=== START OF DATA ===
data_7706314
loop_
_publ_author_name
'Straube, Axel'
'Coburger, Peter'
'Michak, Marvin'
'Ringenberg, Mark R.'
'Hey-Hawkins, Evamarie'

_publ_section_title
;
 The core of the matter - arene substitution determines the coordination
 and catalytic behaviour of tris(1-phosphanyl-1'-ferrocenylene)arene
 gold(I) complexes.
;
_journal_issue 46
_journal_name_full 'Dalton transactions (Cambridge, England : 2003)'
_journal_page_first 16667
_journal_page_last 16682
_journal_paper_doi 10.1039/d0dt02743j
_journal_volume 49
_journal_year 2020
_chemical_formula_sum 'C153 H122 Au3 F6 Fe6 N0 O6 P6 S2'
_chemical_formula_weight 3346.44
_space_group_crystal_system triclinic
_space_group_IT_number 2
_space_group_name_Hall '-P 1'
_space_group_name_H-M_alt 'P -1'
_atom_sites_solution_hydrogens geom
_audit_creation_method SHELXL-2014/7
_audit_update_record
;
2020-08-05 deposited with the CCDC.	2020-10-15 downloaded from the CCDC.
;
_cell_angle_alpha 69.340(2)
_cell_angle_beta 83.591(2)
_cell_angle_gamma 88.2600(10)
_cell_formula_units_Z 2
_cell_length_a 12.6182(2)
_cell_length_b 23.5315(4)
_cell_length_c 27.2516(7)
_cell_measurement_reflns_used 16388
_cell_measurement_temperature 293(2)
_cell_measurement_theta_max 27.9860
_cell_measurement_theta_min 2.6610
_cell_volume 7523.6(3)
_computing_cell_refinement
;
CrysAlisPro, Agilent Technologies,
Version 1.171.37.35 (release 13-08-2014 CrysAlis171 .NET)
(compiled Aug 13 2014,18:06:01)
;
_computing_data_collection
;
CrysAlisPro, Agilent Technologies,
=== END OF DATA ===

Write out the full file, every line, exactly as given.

data_7706314
loop_
_publ_author_name
'Straube, Axel'
'Coburger, Peter'
'Michak, Marvin'
'Ringenberg, Mark R.'
'Hey-Hawkins, Evamarie'

_publ_section_title
;
 The core of the matter - arene substitution determines the coordination
 and catalytic behaviour of tris(1-phosphanyl-1'-ferrocenylene)arene
 gold(I) complexes.
;
_journal_issue 46
_journal_name_full 'Dalton transactions (Cambridge, England : 2003)'
_journal_page_first 16667
_journal_page_last 16682
_journal_paper_doi 10.1039/d0dt02743j
_journal_volume 49
_journal_year 2020
_chemical_formula_sum 'C153 H122 Au3 F6 Fe6 N0 O6 P6 S2'
_chemical_formula_weight 3346.44
_space_group_crystal_system triclinic
_space_group_IT_number 2
_space_group_name_Hall '-P 1'
_space_group_name_H-M_alt 'P -1'
_atom_sites_solution_hydrogens geom
_audit_creation_method SHELXL-2014/7
_audit_update_record
;
2020-08-05 deposited with the CCDC.	2020-10-15 downloaded from the CCDC.
;
_cell_angle_alpha 69.340(2)
_cell_angle_beta 83.591(2)
_cell_angle_gamma 88.2600(10)
_cell_formula_units_Z 2
_cell_length_a 12.6182(2)
_cell_length_b 23.5315(4)
_cell_length_c 27.2516(7)
_cell_measurement_reflns_used 16388
_cell_measurement_temperature 293(2)
_cell_measurement_theta_max 27.9860
_cell_measurement_theta_min 2.6610
_cell_volume 7523.6(3)
_computing_cell_refinement
;
CrysAlisPro, Agilent Technologies,
Version 1.171.37.35 (release 13-08-2014 CrysAlis171 .NET)
(compiled Aug 13 2014,18:06:01)
;
_computing_data_collection
;
CrysAlisPro, Agilent Technologies,